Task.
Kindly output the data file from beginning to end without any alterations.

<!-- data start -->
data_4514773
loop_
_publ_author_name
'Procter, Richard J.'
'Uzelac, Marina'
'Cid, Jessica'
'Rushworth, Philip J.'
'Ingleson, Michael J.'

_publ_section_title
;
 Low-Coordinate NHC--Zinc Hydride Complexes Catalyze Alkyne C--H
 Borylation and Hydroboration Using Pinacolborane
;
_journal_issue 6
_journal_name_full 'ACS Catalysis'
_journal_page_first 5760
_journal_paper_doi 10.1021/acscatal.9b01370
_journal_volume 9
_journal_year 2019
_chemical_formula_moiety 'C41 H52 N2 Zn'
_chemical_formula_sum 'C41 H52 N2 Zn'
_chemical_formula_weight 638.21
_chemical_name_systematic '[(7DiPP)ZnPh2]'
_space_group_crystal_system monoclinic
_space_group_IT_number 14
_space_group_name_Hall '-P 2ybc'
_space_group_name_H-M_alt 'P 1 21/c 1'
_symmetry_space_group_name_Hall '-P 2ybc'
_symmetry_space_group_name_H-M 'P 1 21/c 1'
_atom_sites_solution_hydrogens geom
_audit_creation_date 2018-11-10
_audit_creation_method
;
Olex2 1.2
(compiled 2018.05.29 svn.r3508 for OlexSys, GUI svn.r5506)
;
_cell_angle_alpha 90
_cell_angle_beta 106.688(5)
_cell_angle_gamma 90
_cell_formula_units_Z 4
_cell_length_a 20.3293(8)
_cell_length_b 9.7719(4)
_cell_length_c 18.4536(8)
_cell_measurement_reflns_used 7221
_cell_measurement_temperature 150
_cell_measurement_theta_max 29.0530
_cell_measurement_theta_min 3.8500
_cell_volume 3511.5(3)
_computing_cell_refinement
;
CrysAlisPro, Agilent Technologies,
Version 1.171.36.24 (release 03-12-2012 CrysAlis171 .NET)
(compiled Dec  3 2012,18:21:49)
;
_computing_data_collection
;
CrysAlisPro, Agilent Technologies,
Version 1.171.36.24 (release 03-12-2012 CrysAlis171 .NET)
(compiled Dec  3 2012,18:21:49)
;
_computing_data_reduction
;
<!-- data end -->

data_4514773
loop_
_publ_author_name
'Procter, Richard J.'
'Uzelac, Marina'
'Cid, Jessica'
'Rushworth, Philip J.'
'Ingleson, Michael J.'

_publ_section_title
;
 Low-Coordinate NHC--Zinc Hydride Complexes Catalyze Alkyne C--H
 Borylation and Hydroboration Using Pinacolborane
;
_journal_issue 6
_journal_name_full 'ACS Catalysis'
_journal_page_first 5760
_journal_paper_doi 10.1021/acscatal.9b01370
_journal_volume 9
_journal_year 2019
_chemical_formula_moiety 'C41 H52 N2 Zn'
_chemical_formula_sum 'C41 H52 N2 Zn'
_chemical_formula_weight 638.21
_chemical_name_systematic '[(7DiPP)ZnPh2]'
_space_group_crystal_system monoclinic
_space_group_IT_number 14
_space_group_name_Hall '-P 2ybc'
_space_group_name_H-M_alt 'P 1 21/c 1'
_symmetry_space_group_name_Hall '-P 2ybc'
_symmetry_space_group_name_H-M 'P 1 21/c 1'
_atom_sites_solution_hydrogens geom
_audit_creation_date 2018-11-10
_audit_creation_method
;
Olex2 1.2
(compiled 2018.05.29 svn.r3508 for OlexSys, GUI svn.r5506)
;
_cell_angle_alpha 90
_cell_angle_beta 106.688(5)
_cell_angle_gamma 90
_cell_formula_units_Z 4
_cell_length_a 20.3293(8)
_cell_length_b 9.7719(4)
_cell_length_c 18.4536(8)
_cell_measurement_reflns_used 7221
_cell_measurement_temperature 150
_cell_measurement_theta_max 29.0530
_cell_measurement_theta_min 3.8500
_cell_volume 3511.5(3)
_computing_cell_refinement
;
CrysAlisPro, Agilent Technologies,
Version 1.171.36.24 (release 03-12-2012 CrysAlis171 .NET)
(compiled Dec  3 2012,18:21:49)
;
_computing_data_collection
;
CrysAlisPro, Agilent Technologies,
Version 1.171.36.24 (release 03-12-2012 CrysAlis171 .NET)
(compiled Dec  3 2012,18:21:49)
;
_computing_data_reduction
;